|The definition of macular degeneration is the dying of the cells in the macula - the center of the retina. Age related macular degeneration is the number one cause of legal blindness in the senior population.|
You can learn all about the different types of macular degenerative diseases here. Find out the causes, how to prevent it and how to recognize the symptoms.
Macular degeneration causes the loss of our straight ahead vision due to the degeneration or loss of cells in the center of the retina, called the macula.
It is important to realize that the definition of macular degeneration is the loss of one's central vision - what you see right in front of you like the face of a person or the words in a book.
Peripheral or side vision is still there. The definition of macular degeneration is NOT blindness, but rather low vision. When a person is first diagnosed with macular degeneration, there is a lot of new things to learn about the disease, nutrition, supplements, and adapting and adjusting to this progressive loss of central vision.
The eye is an amazing miracle with over 500 kinds of cells. That is where the word "macula" comes in.
The macula lutea is the center of the retina, which lines the inside of the eyeball. Cone cells are the primary cells in the macula and are responsible for sharp images, acute vision, color perception and central vision.
They help us distinguish the difference between navy blue and black and help us see the detailed features of a face or read the words in the newspaper.
In macular degeneration the cone cells and the rod cells begin to die. As a result there are less cells to transmit visual signals to the brain.
There are many internal and external factors that influence the development of this retinal condition. Aging and genetics are the most common risk factors. Free radical damage also plays a role in this retinal condition. Our bodies are constantly producing free radicals as a result of normal body functions and from exposure to toxins. Diet, smoking, exercise and heredity are also involved in AMD.
When any of these layers of tissue that lie beneath the retina start to malfunction, AMD can develop. Macular degeneration is not only the death of rod and cone cells but also the degeneration of the tissue or layers that lie underneath the retina. This tissue is characterized by highly metabolic activity. It is very busy transporting nutrients, taking them from the blood and delivering them to the photoreceptor cells. It is also responsible for disposing waste products.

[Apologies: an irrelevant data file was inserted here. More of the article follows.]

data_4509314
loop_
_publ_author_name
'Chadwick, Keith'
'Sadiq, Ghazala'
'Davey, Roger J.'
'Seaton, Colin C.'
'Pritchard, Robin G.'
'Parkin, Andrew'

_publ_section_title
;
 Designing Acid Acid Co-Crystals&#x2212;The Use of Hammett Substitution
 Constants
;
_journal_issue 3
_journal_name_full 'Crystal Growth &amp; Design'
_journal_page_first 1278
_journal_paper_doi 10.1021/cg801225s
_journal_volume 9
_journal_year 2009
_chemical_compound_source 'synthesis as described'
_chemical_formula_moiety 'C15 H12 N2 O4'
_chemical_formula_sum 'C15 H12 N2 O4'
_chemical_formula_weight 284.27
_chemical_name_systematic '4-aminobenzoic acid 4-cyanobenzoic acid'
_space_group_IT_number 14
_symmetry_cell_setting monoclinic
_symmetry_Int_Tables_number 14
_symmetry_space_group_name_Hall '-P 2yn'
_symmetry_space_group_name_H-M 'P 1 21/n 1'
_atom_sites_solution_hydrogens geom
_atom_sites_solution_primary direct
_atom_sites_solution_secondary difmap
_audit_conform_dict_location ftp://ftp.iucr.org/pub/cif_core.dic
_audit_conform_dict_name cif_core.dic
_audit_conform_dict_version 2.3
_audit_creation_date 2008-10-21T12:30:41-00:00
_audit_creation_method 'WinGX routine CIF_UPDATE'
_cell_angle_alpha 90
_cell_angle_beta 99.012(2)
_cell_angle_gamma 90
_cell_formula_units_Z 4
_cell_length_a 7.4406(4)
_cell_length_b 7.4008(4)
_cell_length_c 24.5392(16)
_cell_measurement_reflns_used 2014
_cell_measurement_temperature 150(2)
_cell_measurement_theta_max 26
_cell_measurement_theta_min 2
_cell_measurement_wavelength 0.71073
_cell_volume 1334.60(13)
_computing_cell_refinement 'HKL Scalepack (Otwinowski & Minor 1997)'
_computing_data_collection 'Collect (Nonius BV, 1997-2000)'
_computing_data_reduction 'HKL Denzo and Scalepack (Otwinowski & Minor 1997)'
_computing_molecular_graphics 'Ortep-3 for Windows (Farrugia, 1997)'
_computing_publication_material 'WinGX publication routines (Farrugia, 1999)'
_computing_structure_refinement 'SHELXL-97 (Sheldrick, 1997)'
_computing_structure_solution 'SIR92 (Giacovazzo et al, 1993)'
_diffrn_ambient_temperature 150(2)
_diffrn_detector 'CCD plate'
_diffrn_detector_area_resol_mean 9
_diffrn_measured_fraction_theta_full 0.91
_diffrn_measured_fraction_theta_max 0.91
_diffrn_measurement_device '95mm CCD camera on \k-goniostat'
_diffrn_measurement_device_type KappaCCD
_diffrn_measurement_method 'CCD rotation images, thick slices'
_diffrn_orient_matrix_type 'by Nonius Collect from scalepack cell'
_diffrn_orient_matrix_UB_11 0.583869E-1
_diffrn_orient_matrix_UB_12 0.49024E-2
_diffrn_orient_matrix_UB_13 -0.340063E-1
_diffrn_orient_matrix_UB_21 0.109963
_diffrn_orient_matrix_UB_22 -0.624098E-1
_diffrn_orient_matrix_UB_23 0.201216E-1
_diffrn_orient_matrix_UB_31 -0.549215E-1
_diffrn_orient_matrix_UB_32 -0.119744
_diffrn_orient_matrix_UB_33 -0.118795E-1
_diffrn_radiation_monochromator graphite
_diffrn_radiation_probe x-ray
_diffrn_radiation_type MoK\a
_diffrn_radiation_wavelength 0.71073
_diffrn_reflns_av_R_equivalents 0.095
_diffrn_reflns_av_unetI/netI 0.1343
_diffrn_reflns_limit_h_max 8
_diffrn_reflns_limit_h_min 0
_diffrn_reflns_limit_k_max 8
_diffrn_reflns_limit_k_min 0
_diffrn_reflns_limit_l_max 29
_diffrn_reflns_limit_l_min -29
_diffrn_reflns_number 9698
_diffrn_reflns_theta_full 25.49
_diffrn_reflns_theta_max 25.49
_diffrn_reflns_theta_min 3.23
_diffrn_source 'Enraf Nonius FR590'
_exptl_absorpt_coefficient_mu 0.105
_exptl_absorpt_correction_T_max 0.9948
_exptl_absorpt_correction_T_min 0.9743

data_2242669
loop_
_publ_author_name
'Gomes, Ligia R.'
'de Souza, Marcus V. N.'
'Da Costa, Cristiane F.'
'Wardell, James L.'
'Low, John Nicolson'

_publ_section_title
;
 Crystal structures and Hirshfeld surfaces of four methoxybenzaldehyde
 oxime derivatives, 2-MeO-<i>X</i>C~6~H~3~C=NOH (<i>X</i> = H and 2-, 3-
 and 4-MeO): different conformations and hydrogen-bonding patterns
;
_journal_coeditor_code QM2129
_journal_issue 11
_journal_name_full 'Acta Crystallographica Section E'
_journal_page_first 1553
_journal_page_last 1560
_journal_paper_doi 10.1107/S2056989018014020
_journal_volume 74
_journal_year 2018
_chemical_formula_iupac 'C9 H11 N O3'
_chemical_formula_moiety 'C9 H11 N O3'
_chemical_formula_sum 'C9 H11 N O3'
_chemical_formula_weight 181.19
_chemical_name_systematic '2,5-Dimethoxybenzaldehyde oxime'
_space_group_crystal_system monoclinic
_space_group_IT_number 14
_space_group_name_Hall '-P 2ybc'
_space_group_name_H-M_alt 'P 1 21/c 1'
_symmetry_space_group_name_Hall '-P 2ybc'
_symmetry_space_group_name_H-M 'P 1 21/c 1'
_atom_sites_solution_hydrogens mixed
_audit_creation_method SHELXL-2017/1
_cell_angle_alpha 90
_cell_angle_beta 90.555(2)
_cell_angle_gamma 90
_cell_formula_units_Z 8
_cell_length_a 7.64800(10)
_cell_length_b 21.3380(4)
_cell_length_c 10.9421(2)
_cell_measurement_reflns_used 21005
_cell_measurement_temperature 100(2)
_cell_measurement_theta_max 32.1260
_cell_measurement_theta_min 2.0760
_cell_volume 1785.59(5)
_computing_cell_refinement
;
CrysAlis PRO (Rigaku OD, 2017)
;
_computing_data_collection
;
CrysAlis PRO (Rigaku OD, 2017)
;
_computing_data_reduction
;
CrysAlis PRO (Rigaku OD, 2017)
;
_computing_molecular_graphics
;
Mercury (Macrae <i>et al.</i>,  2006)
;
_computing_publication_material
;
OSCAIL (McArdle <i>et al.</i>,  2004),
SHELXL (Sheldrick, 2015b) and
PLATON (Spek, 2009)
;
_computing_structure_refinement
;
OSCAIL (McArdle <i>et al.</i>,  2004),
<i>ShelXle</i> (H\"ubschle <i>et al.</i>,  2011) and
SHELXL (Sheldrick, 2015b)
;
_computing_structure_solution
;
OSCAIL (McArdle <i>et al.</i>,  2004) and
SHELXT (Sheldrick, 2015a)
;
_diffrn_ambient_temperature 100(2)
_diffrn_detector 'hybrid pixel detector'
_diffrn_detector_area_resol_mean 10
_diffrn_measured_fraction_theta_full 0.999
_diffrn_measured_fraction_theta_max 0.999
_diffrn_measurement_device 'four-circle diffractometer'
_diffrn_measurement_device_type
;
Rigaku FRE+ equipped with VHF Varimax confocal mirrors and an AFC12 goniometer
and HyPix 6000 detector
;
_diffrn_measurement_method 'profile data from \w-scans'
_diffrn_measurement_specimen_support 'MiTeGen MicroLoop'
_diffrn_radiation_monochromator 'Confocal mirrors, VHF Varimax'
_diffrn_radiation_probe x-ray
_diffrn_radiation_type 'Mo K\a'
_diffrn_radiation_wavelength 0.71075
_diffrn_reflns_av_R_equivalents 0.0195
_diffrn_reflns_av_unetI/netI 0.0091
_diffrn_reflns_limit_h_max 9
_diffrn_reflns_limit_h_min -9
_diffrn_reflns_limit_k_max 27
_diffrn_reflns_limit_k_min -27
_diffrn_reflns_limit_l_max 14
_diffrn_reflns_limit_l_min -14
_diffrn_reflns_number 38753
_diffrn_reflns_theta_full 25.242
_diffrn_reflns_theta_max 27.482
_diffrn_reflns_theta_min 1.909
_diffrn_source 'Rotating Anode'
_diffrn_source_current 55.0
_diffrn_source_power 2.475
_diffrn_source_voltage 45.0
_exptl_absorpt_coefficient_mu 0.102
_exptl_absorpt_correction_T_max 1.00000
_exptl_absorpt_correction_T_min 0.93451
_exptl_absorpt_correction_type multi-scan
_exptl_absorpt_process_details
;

These three layers are responsible for the feeding of oxygen and nutrients to the rods and cones and the removal of built up waste. However, when these layers are no longer doing their job well macular degeneration develops.
In age related macular degeneration nutrients and oxygen are unable to get to and nourish the cells and waste is not removed and builds up. The rods and cones are not being nourished and begin to degenerate or die. With less functioning photoreceptor cells the more impact there is on one's vision. The layers are responsible for the feeding of oxygen and nutrients to the rods and cones are:
This is the firm, hard outer layer of the eye - like the cover of a basketball. The sclera prevents the eye from collapsing and gives it its firm shape.
2. Choroid Layer Function
This layer of blood vessels and capillaries is the only source of blood to the macula. It brings nutrients to the macula and nourishes the back of the eye including the rods and cones and the retinal pigemnt epithelium (RPE). The capillary layer is called the choriocapillaris. It lies
directly under Bruch’s membrane and supplies oxygen and nutrients to the
is essential that the blood supply is adequate to meet the high demands
of the retina for oxygen, nutrients and minerals. It plays a very important
role in our eye health and conversely if there is an impairment of this
layer, macular degeneration can develop.
3. Bruch's Membrane
Bruch's membrane lies between the choroid and the retinal pigment
epithelium. If any breaks develop in this layer, blood will leak into
the retina causing wet macular degeneration. This layer acts as a
filter between the RPE and choriocapillaries, keeping them separated.
4. Rods and Cones
The photoreceptor cells are responsible for our color, detailed, sharp vision and our peripheral and night vision. Cone cells provide clarity while the rod cells work in dim light.
5. Retinal Pigment Epithelium (RPE)
The RPE plays an important role in the transportation and storage of vitamin A. Did you know that waste products accumulate every day in our retinas? Removing these waste products results in better vision while a build up of these waste products contributes to poor vision. Both the rods and cones shed membranes - daily. It is the responsibility of the RPE to carry away the waste from the rod and cone cells to choroid layer. It also works to deliver oxygen and nutrients to the cone and rod cells from the choroid.
“ it is important to decipher the age-related changes in this epithelium in order to understand age-related changes in vision.”
Age and disease-related structural changes in the retinal pigment epithelium Clin Ophthalmol. 2008 June; 2(2): 413–424. PMCID: PMC2693982 Vera L Bonilha
If this delivery system becomes disabled and the delivery of oxygen and nutrients to the rod and cone cells is impaired, or wast products aren't removed, the result is a degeneration or dying of these cells.
The RPE also absorbs light energy that has been focused by the lens onto the retina. Because of all these important functions, the process of oxidation and oxidative stress is especially high in this area of the retina.